- Paperback: 268 pages
- Publisher: Dog Ear Publishing, LLC (June 23, 2010)
- Language: English
- ISBN-10: 160844466X
- ISBN-13: 978-1608444663
- Product Dimensions: 6 x 0.6 x 9 inches
- Shipping Weight: 14.4 ounces (View shipping rates and policies)
- Average Customer Review: 4.9 out of 5 stars See all reviews (9 customer reviews)
- Amazon Best Sellers Rank: #1,129,454 in Books (See Top 100 in Books)
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Leadership in a Wiki World: Leveraging Collective Knowledge To Make the Leap To Extraordinary Performance
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Top Customer Reviews
In this book, author Rod Collins flatly states that the command-and-control, hierarchic management model is obsolete, and the days of the leader-hero "taking charge" are over. Mr Collins offers rationales based on his real-world and hands-on experience of running a large, complex multi-billion dollar health insurance operation. The main reason the old model is dead is simply this: the world of business is getting incredibly complex, and the top-down hierarchic model cannot cope with all the complexity.
One thing I really liked about the book is the author's willingness to tell it like it is. For example, "When it comes to implementing the insights of the human relations movement, management's efforts have been more about style than substance. Today's managers may spend more time soliciting inputs from their workers, but at the end of the day, managers are still the bosses, the workers are still subordinates, and these professionals are still expected to do as they're told."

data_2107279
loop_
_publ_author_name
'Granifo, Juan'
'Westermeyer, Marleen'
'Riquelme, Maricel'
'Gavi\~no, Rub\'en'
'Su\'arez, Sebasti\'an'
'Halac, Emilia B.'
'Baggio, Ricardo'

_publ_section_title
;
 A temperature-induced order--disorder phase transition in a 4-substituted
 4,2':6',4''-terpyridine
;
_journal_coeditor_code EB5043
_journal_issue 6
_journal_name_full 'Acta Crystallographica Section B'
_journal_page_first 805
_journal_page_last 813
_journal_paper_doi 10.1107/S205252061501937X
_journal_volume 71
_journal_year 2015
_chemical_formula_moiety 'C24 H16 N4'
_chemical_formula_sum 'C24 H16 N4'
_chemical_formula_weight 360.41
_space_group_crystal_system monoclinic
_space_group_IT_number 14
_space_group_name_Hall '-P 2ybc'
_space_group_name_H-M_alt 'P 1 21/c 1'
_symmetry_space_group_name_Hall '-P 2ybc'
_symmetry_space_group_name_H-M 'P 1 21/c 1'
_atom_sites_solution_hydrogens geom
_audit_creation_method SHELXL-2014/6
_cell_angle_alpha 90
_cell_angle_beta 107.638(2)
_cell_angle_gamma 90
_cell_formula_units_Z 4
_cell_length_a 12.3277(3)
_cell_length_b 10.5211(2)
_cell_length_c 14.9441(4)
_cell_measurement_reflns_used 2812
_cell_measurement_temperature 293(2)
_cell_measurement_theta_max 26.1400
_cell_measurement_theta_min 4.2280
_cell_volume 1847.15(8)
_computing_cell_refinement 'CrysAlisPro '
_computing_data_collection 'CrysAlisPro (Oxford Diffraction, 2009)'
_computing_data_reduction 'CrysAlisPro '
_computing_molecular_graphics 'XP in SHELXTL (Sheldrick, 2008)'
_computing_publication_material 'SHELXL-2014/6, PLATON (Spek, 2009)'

Mr Collins notes that this "Do as your told" management style has its origins in the industrial age when mass production ruled, and managers were more educated than their workers. The absurdity is that today we are hired precisely because of our education and knowledge, yet managed as though we're ignorant and clueless.
Fundamentally, as Mr Collins says, "Nobody is smarter than everybody" - yet our management systems treat bosses as smarter than their subordinates. In this situation, the collective knowledge of the organization - so crucial to competitive advantage - is seen to rest with only a chosen few. This leads to knowledge being distorted or lost.Read more ›
It doesn't matter if you are a company of one or a Fortune 500 company, mass collaboration will be one of the keys to success for businesses of any size. Leadership in a Wiki World not only gives you a guide to the principles of Wiki-Management, it provides the tools companies need to stay ahead of the others in today's business world.
It's also about how organisations are structured and how they are managed. Collins cites three developments that have changed the way organisations and people do, and manage business today:
- The social technology of the command-and-control organisation cannot keep pace with the speed of change in today's faster moving markets.
- The internet has created the unprecedented capacity for mass collaboration.
- The ascendance of knowledge networks and the decline of facilities.